As part of my continuing look at the gender pay gap, here is a sponsored article from employment law specialists Nationwide Employment Lawyers , who share an overview of the reasons behind the UK gender pay gap and the recently announced plans to challenge it.
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For years, the imbalance of pay between men and women has been a serious, but often ignored, employment issue. Finding ways to correct the difference is a discussion which encompasses wider forms of the employment disadvantage facing women.
The history of the gender pay gap
In 1970, the Equal Pay Act was legislated so that women would receive equivalent pay to men on condition that they perform the same job for the same employer. However, several loopholes have allowed employers to avoid accusations of unequal payment. This includes legal requirements that allow an employer’s payroll to be the only acceptable source of information for supporting claims of unfair payment.
This same data is also considered the only viable means of determining whether certain kinds of work was performed by women at all, allowing employers to allege that assistance from male employees has occurred, thus rendering female workers’ claims void.
Needless to say, access to such data has resulted in employers generally showing greater concern for their own interests, often refusing to reveal certain information in accordance with their legal rights. Furthermore, employers were (until recently) under no obligation to monitor the difference in pay between male and female employees, effectively allowing them to ignore the possibility of equal pay being denied to workers.
Pay discrimination can be obvious if men are directly paid less than women without excuse, but underpayment is often hidden through crafty guises like different job titles and/or descriptions for female employees.
Although women can bring their concerns before an employment tribunal, the tribunal payment change of 2013, which now calls for all claimants to shoulder the majority of fees themselves, has led to a decrease in such cases due to financial concerns. This has certainly led to many women being failed by the UK legal system.
How the pay gap is recorded
The pay gap is often dismissed as exaggerated or even a fabrication, but research by the Quarterly Reports of tribunal records found that 12% of all tribunal cases launched between 2012/13 involved claims of unequal pay, wholly nullifying any notion of falsehood.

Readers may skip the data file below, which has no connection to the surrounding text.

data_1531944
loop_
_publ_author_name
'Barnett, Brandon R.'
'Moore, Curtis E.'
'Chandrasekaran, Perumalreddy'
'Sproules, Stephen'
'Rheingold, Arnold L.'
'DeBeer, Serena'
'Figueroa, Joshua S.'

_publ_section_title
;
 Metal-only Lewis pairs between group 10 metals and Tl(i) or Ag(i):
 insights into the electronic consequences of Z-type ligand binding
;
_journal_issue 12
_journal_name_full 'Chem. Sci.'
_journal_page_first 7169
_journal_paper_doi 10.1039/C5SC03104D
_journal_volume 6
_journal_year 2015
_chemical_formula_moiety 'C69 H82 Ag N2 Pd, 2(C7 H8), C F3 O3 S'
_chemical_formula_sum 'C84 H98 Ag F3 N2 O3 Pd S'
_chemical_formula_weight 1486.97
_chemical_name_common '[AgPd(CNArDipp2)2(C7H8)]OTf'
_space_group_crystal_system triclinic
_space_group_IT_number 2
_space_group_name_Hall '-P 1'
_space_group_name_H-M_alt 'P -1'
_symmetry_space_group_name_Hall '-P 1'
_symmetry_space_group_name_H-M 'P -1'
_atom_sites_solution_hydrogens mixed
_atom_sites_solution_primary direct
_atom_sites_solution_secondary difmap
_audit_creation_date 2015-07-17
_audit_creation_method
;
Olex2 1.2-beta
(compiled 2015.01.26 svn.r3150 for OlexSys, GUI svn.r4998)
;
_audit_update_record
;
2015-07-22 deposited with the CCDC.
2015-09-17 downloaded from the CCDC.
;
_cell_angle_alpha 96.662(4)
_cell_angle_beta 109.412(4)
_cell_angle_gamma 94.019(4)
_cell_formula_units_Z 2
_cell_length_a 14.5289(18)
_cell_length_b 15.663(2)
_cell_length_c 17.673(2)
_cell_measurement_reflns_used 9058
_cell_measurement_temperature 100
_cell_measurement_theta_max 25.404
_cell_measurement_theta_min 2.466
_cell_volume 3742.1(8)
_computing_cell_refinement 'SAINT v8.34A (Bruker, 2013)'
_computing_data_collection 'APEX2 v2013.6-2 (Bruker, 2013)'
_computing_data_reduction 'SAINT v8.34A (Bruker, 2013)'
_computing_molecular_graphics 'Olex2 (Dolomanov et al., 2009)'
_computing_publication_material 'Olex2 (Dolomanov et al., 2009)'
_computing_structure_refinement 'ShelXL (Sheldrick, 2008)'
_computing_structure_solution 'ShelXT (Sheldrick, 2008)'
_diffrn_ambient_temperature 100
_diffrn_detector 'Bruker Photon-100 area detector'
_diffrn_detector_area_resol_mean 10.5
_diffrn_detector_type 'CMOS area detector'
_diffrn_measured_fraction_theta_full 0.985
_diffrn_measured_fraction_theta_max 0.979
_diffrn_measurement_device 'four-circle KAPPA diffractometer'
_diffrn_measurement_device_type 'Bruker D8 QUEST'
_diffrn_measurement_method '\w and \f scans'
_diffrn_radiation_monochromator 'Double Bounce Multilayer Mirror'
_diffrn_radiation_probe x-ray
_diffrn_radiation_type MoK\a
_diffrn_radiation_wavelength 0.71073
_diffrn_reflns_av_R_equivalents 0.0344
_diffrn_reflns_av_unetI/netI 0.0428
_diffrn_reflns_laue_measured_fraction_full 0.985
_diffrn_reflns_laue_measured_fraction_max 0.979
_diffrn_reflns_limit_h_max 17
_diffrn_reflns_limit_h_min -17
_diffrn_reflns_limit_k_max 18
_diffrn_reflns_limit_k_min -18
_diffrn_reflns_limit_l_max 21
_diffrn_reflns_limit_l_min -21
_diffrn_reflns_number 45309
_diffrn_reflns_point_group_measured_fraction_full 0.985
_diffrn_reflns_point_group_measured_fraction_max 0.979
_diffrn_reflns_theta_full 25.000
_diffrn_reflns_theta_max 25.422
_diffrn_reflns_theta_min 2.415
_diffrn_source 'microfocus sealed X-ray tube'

Gender pay gap statistics are generated through comparisons of the opposing average hourly rates between male and female employees. The national population and all UK employment sectors are taken into account when determining this figure.
One common excuse for the pay gap is that greater numbers of women are working part-time, which makes for lower overall female earnings. However, this ignores the fact that official figures monitored by the Office for National Statistics do not take into account part-time wages when recording results for the Annual Survey of Hours and Earnings. These figures focus solely on the mean average full-time wage between genders, which takes into account the pay of higher earning employees to generate an accurate and fair overall sum.
Negative affects on women
Recent UK studies reveal that the pay gap harms women by affecting their lives in various ways:
- Women receive less benefit from time and money spent on their education as they ultimately receive fewer financial benefits, despite performing roles equal to men;
- Mothers are affected by the pay gap as less finances are available to support children, especially single mothers or those without a partner in employment. The result of this can be physical and/or mental exhaustion due to longer hours being required to compensate;
- Maternity and pregnancy discrimination is interwoven with the pay gap, as the level of full-time pay for maternity leave is being increasingly reduced. This has been defended on the grounds that it seeks to support women wanting less maternity leave, but it is increasingly seen as being forced on all women. This is a huge contrast to men who can now receive financial support for undertaking shared parental duties.
One area of concern is the effect of occupational segregation, which involves unfair treatment of gender based roles. Men are paid greater amounts in jobs where they mostly work with other men, while women are paid less in roles where they work mostly alongside other women.
The single gender assessment of certain kinds of work is known as horizontal segregation. Stereotypical ‘horizontal’ roles for women include manual catering or cleaning work, and basic cashier and retail roles. This restricts female achievement and contributes to archaic attitudes to gender that regard female roles as somehow less valuable than men’s.
The opposite of this is vertical segregation where women work in positions alongside men – but find opportunities for reaching greater positions restricted, due to gender related constraints causing them to be under-represented in high-paying occupations, adding to pay-gap statistics. It is necessary to abolish attitudes associated with both forms of occupational segregation in the quest to make pay equal.
Steps to solving the gender pay gap
One way UK employment law is helping reduce the pay gap is by altering the law: as of 26th March 2016, businesses with a staff of 250+ employees will have to release information on the pay and bonus differences between their male and female workers.
All concerns outlined here, along with many others, need to be addressed and rectified before female employees and those close to them are free from the pay gap harm they experience.
Learn about how employment solicitors can help gender issues in the workplace.